Supporting the other things in city

Published 12:00 am Tuesday, February 26, 2008

The issue: Spending more than $5,000 on Jubilee and other tourism initiatives.

Our position: Jubilee, the market and other festivals bring tourists to the city. It&8217;s good for Selma.

That Cecil Williamson and Reid Cain would support Jubilee might raise some eyebrows, but both men are pragmatists. They know the nuts and bolts of business and what brings in dollars.

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Jubilee attracts more than

50,000 people a year to Selma. The city&8217;s hotels fill up. People eat in the restaurants and line up in the drive-throughs of fast-food places.

Consider that a fast-food meal costs about $5 with tax. Now consider 15,000 people purchasing one of those meals during the weekend of Jubilee. That&8217;s $75,000. Now, say 9 percent sales tax on each of those meals, and you get $6,750.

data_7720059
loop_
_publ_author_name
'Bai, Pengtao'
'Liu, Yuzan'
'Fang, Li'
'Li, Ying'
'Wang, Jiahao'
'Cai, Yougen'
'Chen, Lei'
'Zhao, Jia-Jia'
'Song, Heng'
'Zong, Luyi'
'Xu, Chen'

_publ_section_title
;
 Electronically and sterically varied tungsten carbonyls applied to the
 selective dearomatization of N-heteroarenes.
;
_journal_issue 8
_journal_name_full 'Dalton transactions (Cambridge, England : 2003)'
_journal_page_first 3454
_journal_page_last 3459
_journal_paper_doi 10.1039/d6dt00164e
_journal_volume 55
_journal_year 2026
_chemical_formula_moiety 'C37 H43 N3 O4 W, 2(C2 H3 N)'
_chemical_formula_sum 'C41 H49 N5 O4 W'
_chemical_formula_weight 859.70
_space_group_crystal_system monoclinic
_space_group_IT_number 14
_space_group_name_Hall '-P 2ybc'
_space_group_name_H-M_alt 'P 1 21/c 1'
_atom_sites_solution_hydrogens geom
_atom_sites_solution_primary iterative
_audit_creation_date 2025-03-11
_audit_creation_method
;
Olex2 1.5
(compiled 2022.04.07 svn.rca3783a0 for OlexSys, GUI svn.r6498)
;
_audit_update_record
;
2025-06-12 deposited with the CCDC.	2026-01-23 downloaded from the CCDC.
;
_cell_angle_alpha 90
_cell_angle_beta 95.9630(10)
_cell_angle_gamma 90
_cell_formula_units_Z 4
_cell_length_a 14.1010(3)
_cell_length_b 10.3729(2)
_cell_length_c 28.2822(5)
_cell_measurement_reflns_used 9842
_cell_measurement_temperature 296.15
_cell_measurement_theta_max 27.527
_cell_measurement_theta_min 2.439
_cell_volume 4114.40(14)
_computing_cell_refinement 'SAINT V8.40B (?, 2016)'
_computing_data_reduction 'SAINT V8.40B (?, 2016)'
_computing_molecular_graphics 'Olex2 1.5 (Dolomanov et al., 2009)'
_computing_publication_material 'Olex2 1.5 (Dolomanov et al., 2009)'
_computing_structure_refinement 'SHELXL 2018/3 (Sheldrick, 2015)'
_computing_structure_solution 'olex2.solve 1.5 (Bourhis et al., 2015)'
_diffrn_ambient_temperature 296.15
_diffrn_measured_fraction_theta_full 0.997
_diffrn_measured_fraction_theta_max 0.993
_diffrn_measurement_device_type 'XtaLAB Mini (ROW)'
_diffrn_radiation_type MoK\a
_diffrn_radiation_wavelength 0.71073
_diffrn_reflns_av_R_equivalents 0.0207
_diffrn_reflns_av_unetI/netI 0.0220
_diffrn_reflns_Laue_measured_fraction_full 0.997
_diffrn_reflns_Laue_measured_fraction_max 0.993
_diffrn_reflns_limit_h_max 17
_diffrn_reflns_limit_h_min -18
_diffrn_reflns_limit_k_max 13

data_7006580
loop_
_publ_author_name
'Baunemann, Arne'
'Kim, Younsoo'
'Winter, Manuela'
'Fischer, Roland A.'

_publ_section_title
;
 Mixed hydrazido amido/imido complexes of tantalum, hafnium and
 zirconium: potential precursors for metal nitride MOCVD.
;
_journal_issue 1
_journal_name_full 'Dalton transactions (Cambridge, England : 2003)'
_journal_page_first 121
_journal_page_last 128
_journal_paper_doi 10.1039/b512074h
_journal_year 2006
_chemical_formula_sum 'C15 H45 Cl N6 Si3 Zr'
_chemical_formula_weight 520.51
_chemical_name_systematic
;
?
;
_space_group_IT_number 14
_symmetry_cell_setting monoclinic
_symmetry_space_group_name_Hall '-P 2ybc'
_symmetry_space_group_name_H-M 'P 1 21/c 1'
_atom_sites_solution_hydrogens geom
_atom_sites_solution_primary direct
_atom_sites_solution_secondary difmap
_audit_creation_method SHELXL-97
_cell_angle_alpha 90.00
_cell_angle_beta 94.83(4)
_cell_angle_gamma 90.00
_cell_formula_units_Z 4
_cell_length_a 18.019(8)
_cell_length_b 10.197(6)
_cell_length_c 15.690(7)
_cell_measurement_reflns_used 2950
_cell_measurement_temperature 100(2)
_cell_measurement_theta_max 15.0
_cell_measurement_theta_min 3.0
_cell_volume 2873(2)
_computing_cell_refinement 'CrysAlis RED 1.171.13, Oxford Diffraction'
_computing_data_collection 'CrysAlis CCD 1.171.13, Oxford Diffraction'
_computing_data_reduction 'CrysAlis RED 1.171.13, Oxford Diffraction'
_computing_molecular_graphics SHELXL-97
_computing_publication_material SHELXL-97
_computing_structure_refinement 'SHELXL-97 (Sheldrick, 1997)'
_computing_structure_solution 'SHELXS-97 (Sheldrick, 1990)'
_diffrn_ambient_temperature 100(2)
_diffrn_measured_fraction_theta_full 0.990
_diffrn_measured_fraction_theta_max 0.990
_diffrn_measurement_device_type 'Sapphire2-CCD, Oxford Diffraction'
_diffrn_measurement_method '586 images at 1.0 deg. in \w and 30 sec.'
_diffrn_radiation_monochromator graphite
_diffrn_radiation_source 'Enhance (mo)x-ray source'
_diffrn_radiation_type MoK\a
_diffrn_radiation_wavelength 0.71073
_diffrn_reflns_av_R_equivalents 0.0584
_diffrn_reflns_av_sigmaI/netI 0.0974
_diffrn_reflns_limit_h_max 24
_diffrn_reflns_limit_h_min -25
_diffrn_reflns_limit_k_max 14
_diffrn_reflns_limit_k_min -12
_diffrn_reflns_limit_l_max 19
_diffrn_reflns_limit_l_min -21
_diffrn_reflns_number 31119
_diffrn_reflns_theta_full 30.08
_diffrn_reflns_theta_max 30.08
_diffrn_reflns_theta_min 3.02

That&8217;s just a fast food meal.

Consider that a 200-room hotel is filled with overnight guests for one night. The average cost of a hotel room is $100. The hotel tax in town is 10 percent, according to a desk clerk at the St. James Hotel.

Those 200 people bring in $20,000. At 10 percent per room, or $10, that&8217;s $2,000.

The city&8217;s money is almost made up in tax returns, not counting what they&8217;ll spend here in shops or at the Selma Mall.

Tourism is good business for the city. Jubilee, the Marketplace, the Battle of Selma and other events all are worth a city donation from the hotel and tourism tax coffers.

It&8217;s a little more than surprising to hear Councilman Johnnie Leashore berate Cain and others for being interested in so-called white issues only, then deny the largest remembrance of the civil rights struggle in the South the dollars to keep the event growing.

We need tourists. We need to support those events that bring people by the masses into Selma.

Want to talk about good investments for the future? For our children?

Then, let&8217;s put money behind the Jubilee and other events that promote Selma, its history, its artists and its uniqueness.